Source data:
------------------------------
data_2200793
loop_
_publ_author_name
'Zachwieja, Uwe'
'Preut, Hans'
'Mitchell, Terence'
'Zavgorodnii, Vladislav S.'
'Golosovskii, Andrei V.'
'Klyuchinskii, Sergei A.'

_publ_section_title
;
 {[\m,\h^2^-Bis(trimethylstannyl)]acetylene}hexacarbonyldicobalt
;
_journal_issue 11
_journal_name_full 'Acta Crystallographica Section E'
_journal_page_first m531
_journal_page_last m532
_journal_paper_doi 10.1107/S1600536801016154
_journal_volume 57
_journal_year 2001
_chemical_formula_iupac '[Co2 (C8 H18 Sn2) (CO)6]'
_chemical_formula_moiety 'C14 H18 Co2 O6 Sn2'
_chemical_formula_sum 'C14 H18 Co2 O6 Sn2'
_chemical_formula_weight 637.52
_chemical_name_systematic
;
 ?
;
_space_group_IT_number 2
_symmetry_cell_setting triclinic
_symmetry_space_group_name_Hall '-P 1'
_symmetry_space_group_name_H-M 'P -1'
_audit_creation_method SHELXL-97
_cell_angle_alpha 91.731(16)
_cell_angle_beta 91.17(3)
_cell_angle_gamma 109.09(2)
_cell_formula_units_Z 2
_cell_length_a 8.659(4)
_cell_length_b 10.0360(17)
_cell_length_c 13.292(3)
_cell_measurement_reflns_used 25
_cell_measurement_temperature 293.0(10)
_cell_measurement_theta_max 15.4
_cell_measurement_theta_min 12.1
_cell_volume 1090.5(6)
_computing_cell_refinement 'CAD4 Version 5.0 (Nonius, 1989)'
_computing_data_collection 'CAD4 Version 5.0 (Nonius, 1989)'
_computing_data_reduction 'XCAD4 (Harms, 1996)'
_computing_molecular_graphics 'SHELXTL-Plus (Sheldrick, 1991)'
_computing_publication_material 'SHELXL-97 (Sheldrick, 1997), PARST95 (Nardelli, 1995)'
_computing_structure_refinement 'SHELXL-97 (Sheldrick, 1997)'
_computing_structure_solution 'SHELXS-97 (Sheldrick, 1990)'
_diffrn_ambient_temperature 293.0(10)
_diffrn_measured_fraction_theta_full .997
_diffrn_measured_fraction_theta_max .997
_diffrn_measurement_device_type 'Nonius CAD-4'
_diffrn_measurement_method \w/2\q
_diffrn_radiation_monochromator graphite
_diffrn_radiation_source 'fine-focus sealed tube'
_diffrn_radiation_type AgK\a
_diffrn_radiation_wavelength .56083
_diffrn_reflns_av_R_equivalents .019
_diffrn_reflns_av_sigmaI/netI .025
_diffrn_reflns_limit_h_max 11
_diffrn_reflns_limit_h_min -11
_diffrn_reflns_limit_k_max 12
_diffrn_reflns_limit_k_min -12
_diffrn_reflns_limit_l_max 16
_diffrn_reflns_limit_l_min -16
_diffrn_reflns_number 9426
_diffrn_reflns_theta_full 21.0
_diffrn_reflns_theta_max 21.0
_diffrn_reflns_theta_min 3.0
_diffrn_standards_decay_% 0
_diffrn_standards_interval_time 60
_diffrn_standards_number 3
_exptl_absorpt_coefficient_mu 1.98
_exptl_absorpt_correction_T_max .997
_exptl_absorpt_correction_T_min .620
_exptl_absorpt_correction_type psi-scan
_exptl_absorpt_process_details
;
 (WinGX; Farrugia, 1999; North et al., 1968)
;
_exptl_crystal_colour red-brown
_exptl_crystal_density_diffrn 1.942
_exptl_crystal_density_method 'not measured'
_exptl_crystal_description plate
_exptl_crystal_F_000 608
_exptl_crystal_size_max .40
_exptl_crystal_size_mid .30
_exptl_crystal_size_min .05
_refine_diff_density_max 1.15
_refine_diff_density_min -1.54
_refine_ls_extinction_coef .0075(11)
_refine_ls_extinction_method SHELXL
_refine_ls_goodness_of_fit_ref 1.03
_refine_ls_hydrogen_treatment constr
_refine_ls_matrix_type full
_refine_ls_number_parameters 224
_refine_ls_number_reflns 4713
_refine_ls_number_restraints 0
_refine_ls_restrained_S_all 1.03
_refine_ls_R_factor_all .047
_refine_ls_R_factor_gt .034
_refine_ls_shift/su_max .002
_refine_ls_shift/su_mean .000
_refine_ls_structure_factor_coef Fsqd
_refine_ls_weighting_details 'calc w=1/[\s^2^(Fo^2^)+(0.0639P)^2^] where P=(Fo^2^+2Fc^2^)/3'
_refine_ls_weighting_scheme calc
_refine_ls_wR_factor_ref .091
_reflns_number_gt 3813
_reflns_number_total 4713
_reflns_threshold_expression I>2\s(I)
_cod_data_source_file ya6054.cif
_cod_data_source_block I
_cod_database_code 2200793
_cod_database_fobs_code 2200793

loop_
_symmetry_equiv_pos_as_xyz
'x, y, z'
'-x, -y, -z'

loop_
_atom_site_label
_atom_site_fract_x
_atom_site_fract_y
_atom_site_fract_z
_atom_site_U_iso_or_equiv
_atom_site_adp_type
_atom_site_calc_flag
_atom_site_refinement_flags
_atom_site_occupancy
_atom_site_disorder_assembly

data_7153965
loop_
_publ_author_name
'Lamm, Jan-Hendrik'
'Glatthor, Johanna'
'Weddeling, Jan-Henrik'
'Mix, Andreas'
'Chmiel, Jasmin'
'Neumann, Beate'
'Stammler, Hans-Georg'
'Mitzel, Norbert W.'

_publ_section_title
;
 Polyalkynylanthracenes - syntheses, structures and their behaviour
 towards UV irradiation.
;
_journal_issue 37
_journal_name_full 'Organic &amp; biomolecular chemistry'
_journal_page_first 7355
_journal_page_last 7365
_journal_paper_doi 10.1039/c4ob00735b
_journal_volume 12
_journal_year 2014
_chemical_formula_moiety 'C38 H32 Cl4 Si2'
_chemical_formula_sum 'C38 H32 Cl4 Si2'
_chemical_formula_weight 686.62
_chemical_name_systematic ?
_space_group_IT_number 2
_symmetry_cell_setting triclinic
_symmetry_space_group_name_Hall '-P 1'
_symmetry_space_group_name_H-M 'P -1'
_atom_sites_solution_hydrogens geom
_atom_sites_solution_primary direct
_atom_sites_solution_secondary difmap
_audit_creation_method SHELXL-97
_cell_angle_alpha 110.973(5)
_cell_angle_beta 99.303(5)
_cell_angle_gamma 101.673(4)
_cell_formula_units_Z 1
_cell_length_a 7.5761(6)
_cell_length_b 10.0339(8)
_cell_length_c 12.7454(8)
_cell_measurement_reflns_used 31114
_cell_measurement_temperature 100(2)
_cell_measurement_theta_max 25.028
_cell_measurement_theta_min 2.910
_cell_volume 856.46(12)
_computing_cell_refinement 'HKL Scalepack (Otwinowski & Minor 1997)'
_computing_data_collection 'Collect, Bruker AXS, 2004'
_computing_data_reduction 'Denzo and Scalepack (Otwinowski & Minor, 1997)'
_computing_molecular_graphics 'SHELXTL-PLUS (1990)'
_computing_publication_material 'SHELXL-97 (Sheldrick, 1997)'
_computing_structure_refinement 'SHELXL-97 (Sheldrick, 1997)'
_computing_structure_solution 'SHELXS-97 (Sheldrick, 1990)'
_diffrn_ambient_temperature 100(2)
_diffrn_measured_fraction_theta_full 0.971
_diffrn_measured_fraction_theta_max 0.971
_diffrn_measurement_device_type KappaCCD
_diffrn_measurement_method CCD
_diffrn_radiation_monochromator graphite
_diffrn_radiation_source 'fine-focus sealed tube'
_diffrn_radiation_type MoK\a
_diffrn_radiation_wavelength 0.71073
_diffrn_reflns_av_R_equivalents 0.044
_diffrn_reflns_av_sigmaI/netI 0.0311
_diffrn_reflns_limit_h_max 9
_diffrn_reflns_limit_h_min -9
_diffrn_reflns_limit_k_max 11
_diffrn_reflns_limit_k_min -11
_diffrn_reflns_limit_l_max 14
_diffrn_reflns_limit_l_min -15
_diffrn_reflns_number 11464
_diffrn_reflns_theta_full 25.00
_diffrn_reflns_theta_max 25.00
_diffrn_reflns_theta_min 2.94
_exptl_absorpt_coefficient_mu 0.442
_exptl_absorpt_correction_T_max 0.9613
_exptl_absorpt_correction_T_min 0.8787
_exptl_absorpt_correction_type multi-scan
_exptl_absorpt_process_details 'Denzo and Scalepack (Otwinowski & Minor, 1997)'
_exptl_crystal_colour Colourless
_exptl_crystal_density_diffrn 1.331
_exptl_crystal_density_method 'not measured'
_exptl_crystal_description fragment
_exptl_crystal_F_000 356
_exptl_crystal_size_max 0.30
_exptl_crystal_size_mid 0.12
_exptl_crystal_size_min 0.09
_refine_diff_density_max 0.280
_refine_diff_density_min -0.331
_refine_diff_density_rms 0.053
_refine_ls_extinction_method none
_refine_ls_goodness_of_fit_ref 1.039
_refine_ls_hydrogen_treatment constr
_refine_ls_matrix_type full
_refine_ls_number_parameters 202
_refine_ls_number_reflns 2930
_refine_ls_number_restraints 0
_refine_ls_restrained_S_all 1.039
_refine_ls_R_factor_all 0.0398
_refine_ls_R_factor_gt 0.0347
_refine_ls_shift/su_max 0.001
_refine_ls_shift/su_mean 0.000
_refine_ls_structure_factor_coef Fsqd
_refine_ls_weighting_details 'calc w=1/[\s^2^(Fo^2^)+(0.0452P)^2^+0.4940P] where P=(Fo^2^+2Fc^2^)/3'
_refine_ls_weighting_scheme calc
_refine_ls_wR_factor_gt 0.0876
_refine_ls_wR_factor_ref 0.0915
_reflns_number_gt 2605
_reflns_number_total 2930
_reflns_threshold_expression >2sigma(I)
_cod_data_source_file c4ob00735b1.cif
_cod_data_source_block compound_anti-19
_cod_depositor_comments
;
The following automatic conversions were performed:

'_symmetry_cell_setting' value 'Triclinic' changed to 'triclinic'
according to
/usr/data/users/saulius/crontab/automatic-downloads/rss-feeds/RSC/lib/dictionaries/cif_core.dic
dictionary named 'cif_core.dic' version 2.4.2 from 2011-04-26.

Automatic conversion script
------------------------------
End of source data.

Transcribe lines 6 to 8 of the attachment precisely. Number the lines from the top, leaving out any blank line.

'Mitchell, Terence'
'Zavgorodnii, Vladislav S.'
'Golosovskii, Andrei V.'